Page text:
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Diabetic retinopathy

Definition
DR is a chronic microvascular complication of diabetes characterized by visual impairment in one or both the eyes.
Pathophysiology
DR is caused due to uncontrolled longstanding hyperglycemia.
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Disease course
Clinical manifestations of DR include microaneurysms, dot and blot hemorrhages, hard exudates, cotton wool spots, intraretinal microvascular abnormalities, and retinal edema in non-proliferative DR. Severe non-proliferative DR progresses to proliferative DR characterized by neovascularization. Progressive DR results in diabetic macular edema and permanent visual loss.
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Prognosis and risk of recurrence
DR is associated with increased all-cause mortality and cardiovascular events risk with an odds ratio of 2.34 (95% CI 1.96-2.80].
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Key sources
The following summarized guidelines for the evaluation and management of diabetic retinopathy are prepared by our editorial team based on guidelines from the American Diabetes Association (ADA 2024).
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Guidelines

1.Screening and diagnosis

Indications for screening: obtain an initial dilated and comprehensive eye examination by an ophthalmologist or optometrist at the time of diagnosis in patients with T2DM and within 5 years after the onset of diabetes in adult patients with T1DM.
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2.Medical management

Glycemic control: implement strategies to help reach glycemic goals to slow the progression of DR.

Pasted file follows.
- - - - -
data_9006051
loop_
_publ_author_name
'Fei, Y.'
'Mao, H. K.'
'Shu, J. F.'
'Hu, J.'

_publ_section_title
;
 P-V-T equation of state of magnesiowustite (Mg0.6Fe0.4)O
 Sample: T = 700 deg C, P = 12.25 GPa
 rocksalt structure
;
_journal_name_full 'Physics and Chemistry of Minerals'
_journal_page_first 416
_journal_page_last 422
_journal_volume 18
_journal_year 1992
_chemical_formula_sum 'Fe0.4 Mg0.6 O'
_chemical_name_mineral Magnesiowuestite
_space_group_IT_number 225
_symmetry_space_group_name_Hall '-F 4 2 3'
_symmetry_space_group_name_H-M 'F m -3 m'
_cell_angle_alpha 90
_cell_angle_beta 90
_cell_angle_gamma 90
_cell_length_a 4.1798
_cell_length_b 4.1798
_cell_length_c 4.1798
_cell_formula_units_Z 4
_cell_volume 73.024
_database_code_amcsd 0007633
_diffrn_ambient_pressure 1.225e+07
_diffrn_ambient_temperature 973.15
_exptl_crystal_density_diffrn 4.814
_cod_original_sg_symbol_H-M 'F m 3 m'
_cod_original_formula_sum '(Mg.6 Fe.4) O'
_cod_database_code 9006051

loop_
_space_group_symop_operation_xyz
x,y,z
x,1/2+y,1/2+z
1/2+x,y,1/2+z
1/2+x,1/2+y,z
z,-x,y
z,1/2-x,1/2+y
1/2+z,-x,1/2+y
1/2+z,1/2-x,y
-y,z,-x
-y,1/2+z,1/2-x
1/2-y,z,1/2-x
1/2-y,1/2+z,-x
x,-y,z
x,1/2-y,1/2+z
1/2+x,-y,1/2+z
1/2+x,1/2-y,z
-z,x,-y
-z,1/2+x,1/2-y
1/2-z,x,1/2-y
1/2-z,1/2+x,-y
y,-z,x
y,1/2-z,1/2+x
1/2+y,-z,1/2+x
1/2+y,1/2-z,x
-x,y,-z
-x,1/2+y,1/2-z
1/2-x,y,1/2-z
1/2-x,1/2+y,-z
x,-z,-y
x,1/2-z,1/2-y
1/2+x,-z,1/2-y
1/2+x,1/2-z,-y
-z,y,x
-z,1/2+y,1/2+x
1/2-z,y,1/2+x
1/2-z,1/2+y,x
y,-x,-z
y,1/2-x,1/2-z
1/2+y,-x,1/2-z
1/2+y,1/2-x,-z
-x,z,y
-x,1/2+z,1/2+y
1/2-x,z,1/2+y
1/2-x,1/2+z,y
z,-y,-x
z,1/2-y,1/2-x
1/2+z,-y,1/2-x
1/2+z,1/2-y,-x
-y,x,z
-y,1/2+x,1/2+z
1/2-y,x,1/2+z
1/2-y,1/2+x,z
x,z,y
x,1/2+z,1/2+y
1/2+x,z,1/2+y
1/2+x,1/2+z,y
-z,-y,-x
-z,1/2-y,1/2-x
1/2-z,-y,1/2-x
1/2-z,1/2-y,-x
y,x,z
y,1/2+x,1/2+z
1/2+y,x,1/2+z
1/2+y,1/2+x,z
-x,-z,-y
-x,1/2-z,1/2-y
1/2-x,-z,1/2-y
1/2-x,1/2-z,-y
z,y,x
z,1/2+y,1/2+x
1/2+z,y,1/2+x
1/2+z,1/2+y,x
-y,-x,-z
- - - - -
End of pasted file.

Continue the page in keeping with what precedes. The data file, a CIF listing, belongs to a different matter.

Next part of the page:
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  • BP and lipid control

  • Management of antiplatelet agents

3.Therapeutic procedures

Intravitreous anti-vascular endothelial growth factor injections
Consider administering intravitreal injections of anti-VEGF as an alternative to traditional panretinal laser photocoagulation in some patients with proliferative DR and also reduce the risk of vision loss in these patients.
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Administer intravitreal injections of anti-VEGF as first-line therapy in most eyes with diabetic macular edema involving the foveal center and impairing vision acuity.
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  • Intravitreous corticosteroid injections

  • Laser photocoagulation

4.Specific circumstances

Pediatric patients: obtain screening for retinopathy by dilated fundoscopy at or soon after diagnosis and annually thereafter.
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  • Pregnant patients

5.Preventative measures

Primary prevention, glycemic control: implement strategies to help reach glycemic goals to reduce the risk of DR in patients with diabetes.
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  • Primary prevention (BP and lipid control)

6.Follow-up and surveillance

Indications for referral: refer patients with any of the following to an ophthalmologist knowledgeable and experienced in the management of DR:
any level of diabetic macular edema
moderate or worse nonproliferative DR (a precursor of proliferative DR)
any proliferative DR
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More topics in this section

  • Serial eye examinations (patients without retinopathy)

  • Serial eye examinations (patients with retinopathy)

  • Vision rehabilitation